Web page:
I found this on an old blog and thought I would repost!
As a celebration of turning 30, I wanted to run 100 miles. So I did the event across the North Downs Way, organised by Centurion Running. I had previously entered their South Downs Way event in June but had to postpone due to shin splints. 3 months off running (due to too much on the roads in the winter) meant only 6 weeks of solid running to prepare. Not really enough, but my thinking was you could never fully prepare for a 100 mile run anyway! As it turned out, the NDW, though less elevation change, had finishing times around 2-3 hours slower than the SDW, for people that did both. I blame the steps! Endless steps both up and down made for slow going in the final 20 miles, just as you thought the end was in sight.
The event was pretty uneventful with no real dramas, which is what you want. Lots of nice scenery, a well-marked route and friendly, frequent aid stations ensured that I could tick by quite happily. Passing through 50 miles 50 minutes ahead of the course record for women’s 50 mile event was quite good, though my knee had started to twinge a lot. I noticed that if I didn’t stop then it didn’t hurt. Note to self, don’t stop! But it was a worry knowing I had 50 miles still to run on a grumbly knee. Ibuprofen and stubbornness were my saviour.
At mile 60, fellow B2P member and Centurion runner Alex Miller joined me for pace-making duties. This proved to be a massive help; navigating through the dark by myself after a whole day of running would have driven me slightly loopy on my own! I had been warned about hallucinations at night but didn’t get it too bad: only got one monster face flash before me and make me jump! Alex proved to be a sounding board for my frustrations at making such slow progress and he did have to contend with one too many tantrums, but he was very patient (having had experience of the 100 himself he knew he was in store for): I definitely owe him!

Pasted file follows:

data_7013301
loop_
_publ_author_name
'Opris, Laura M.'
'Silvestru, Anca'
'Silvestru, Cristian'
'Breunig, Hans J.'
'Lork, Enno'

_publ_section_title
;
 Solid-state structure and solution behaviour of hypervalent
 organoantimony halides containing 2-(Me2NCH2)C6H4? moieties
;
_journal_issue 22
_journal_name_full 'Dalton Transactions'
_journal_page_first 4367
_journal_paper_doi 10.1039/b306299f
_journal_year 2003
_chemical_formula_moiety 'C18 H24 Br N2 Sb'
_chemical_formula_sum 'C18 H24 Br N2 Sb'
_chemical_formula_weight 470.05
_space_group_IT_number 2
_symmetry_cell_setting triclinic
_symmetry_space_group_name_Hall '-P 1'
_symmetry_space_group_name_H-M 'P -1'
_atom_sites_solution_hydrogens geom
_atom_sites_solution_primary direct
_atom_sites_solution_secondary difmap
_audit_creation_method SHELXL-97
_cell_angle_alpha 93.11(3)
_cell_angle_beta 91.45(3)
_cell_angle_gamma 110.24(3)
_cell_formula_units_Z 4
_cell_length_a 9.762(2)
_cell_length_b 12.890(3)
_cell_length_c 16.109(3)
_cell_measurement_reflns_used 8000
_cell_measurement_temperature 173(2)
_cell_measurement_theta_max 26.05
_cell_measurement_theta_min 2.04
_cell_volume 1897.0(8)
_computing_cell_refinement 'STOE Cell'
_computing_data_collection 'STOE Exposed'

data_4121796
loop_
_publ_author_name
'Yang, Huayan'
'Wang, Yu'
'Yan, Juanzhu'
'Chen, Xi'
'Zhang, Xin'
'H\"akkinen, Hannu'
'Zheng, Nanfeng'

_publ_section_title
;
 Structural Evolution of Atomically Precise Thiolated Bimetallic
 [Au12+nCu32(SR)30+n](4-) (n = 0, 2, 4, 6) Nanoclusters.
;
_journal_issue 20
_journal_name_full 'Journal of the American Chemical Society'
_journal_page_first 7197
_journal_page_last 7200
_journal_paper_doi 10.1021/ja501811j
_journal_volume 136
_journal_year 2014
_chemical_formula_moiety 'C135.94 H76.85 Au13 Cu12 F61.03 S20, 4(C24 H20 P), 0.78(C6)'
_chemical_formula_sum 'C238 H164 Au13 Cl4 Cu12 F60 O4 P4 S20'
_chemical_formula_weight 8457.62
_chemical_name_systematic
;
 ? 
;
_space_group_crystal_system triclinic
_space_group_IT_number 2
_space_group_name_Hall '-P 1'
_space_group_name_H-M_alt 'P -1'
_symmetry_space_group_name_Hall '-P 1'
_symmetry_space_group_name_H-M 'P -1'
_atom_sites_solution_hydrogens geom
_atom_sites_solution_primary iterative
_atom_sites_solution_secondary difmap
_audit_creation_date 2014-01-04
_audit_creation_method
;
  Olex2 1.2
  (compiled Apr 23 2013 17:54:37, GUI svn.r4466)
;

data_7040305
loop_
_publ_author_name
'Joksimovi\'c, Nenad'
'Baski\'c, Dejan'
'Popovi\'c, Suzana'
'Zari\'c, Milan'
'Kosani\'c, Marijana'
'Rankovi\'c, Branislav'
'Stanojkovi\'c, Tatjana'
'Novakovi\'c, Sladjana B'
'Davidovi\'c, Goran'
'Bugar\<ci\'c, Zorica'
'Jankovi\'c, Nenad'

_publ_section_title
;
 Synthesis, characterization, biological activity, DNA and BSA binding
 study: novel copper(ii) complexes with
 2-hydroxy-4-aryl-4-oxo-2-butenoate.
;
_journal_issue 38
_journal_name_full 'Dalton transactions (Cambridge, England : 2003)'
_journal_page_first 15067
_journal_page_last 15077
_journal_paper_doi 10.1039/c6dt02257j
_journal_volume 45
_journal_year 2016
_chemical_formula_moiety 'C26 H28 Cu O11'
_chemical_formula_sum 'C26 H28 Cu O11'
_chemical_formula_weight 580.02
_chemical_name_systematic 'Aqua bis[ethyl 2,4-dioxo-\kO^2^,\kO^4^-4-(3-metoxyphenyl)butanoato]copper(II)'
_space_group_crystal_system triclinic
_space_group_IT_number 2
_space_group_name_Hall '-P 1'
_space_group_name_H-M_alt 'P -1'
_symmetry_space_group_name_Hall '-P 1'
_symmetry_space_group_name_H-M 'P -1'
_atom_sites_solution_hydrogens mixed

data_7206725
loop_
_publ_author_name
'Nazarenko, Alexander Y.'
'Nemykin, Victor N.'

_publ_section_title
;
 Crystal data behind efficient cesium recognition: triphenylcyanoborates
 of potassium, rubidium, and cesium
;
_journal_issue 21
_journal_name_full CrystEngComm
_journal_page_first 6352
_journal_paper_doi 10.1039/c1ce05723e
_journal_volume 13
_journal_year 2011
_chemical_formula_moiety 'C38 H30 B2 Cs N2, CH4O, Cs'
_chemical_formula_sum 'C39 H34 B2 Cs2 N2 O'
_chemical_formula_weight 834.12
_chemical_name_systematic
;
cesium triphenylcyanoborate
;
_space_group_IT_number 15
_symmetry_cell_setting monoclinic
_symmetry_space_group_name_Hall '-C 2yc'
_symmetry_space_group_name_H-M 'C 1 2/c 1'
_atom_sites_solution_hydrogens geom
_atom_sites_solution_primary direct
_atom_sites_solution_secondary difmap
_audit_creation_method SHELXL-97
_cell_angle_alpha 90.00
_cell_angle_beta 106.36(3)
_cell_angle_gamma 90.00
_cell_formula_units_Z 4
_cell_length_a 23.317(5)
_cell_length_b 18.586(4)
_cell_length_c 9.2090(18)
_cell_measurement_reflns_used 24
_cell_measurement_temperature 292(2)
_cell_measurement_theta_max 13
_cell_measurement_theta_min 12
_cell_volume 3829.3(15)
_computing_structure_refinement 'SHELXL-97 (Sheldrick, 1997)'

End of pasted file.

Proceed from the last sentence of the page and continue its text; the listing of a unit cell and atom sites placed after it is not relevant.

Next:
In terms of going into the unknown, it was 38 miles more than I had done before and many, many more hours. One of the key differences was the fact that the thought of any artificial food was repulsive! I must have had about 10 bananas, watermelon, apples and oranges (and coca cola to be fair did go down well) but anything else was a real struggle to contemplate. In that respect it was quite a nice feeling... running is very natural and all my body wanted was natural. I forced down some flapjack, gels and pretzel sticks, but whilst my stomach never got bad, it was a real struggle to eat enough, and that proved one of the biggest challenges. Ironman/ultrarunning: both have been described as simply an eating competition, and there is a lot of sense to this.
Finishing at 2 a.m having started at 6 a.m was surreal but when I was running we were still ticking over ok. I finished 5 hours before the next woman in 4th overall, apparently beating one or two male ultra running legends.
However, it wasn’t quite over yet. We had booked a B&B but decided to forgo this as it was so late, and stay on site on camp beds in a gazebo. Come 4 a.m though, it was freezing and I was shaking like a leaf, and decided enough was enough, so started to get up and make steps to get a taxi back to Alex’s car which was 40 miles away. Not having eaten enough and having got so cold, I stood up and immediately almost passed out! A couple of hours in the ambulance drinking sweet tea and being smothered in blankets with mild hypothermia, I was given the all clear to make my way home.
Would I do it again? Yes. The ultra running community is small and very supportive: you are stripped bare of any airs and graces and human spirit is there for all to see. It’s very simple and a real challenge. There is no hiding. I don’t know if I will go any further as that was tough! But I would like to get a fast time done on a flat course at some point. There are also so many places to do ultras and so many sights to see. I am sure that as long as injuries prevail, this is just the beginning.